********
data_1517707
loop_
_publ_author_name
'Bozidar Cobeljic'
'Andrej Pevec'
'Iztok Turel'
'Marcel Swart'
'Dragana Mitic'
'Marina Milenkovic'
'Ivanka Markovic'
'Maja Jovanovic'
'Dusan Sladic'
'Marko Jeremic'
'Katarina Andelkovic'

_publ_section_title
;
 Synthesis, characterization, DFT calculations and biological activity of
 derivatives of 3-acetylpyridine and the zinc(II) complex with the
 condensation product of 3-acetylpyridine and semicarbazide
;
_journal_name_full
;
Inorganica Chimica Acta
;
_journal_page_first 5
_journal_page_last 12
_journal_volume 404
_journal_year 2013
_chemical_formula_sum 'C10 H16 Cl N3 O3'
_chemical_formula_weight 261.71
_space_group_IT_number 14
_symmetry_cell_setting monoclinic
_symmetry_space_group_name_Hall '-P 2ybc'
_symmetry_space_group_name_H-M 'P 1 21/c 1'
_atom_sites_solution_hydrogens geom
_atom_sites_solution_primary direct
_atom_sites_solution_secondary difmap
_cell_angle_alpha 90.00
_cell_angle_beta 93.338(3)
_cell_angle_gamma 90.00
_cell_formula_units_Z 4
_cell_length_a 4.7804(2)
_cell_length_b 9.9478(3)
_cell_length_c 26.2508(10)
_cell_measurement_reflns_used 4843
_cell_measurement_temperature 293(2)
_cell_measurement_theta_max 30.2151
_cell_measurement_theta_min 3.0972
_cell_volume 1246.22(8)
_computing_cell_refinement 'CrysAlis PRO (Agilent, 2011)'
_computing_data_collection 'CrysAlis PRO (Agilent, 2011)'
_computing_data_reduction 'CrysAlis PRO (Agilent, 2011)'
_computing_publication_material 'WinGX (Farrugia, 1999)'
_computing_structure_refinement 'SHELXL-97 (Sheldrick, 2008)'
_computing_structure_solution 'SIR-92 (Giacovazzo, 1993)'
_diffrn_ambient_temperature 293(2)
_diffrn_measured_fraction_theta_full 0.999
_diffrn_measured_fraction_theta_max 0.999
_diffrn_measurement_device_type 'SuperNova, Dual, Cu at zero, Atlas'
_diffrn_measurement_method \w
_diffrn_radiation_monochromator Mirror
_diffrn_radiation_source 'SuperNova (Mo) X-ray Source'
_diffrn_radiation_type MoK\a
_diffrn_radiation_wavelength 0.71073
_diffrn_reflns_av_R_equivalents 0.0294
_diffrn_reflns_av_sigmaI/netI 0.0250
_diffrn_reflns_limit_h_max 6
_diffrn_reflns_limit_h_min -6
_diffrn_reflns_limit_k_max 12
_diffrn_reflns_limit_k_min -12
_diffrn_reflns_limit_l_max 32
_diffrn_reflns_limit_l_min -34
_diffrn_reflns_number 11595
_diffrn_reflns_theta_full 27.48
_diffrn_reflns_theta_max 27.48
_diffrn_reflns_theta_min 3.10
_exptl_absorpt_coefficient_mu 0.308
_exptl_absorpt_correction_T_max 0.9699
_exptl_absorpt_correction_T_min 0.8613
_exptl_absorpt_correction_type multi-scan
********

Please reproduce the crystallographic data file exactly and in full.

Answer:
data_1517707
loop_
_publ_author_name
'Bozidar Cobeljic'
'Andrej Pevec'
'Iztok Turel'
'Marcel Swart'
'Dragana Mitic'
'Marina Milenkovic'
'Ivanka Markovic'
'Maja Jovanovic'
'Dusan Sladic'
'Marko Jeremic'
'Katarina Andelkovic'

_publ_section_title
;
 Synthesis, characterization, DFT calculations and biological activity of
 derivatives of 3-acetylpyridine and the zinc(II) complex with the
 condensation product of 3-acetylpyridine and semicarbazide
;
_journal_name_full
;
Inorganica Chimica Acta
;
_journal_page_first 5
_journal_page_last 12
_journal_volume 404
_journal_year 2013
_chemical_formula_sum 'C10 H16 Cl N3 O3'
_chemical_formula_weight 261.71
_space_group_IT_number 14
_symmetry_cell_setting monoclinic
_symmetry_space_group_name_Hall '-P 2ybc'
_symmetry_space_group_name_H-M 'P 1 21/c 1'
_atom_sites_solution_hydrogens geom
_atom_sites_solution_primary direct
_atom_sites_solution_secondary difmap
_cell_angle_alpha 90.00
_cell_angle_beta 93.338(3)
_cell_angle_gamma 90.00
_cell_formula_units_Z 4
_cell_length_a 4.7804(2)
_cell_length_b 9.9478(3)
_cell_length_c 26.2508(10)
_cell_measurement_reflns_used 4843
_cell_measurement_temperature 293(2)
_cell_measurement_theta_max 30.2151
_cell_measurement_theta_min 3.0972
_cell_volume 1246.22(8)
_computing_cell_refinement 'CrysAlis PRO (Agilent, 2011)'
_computing_data_collection 'CrysAlis PRO (Agilent, 2011)'
_computing_data_reduction 'CrysAlis PRO (Agilent, 2011)'
_computing_publication_material 'WinGX (Farrugia, 1999)'
_computing_structure_refinement 'SHELXL-97 (Sheldrick, 2008)'
_computing_structure_solution 'SIR-92 (Giacovazzo, 1993)'
_diffrn_ambient_temperature 293(2)
_diffrn_measured_fraction_theta_full 0.999
_diffrn_measured_fraction_theta_max 0.999
_diffrn_measurement_device_type 'SuperNova, Dual, Cu at zero, Atlas'
_diffrn_measurement_method \w
_diffrn_radiation_monochromator Mirror
_diffrn_radiation_source 'SuperNova (Mo) X-ray Source'
_diffrn_radiation_type MoK\a
_diffrn_radiation_wavelength 0.71073
_diffrn_reflns_av_R_equivalents 0.0294
_diffrn_reflns_av_sigmaI/netI 0.0250
_diffrn_reflns_limit_h_max 6
_diffrn_reflns_limit_h_min -6
_diffrn_reflns_limit_k_max 12
_diffrn_reflns_limit_k_min -12
_diffrn_reflns_limit_l_max 32
_diffrn_reflns_limit_l_min -34
_diffrn_reflns_number 11595
_diffrn_reflns_theta_full 27.48
_diffrn_reflns_theta_max 27.48
_diffrn_reflns_theta_min 3.10
_exptl_absorpt_coefficient_mu 0.308
_exptl_absorpt_correction_T_max 0.9699
_exptl_absorpt_correction_T_min 0.8613
_exptl_absorpt_correction_type multi-scan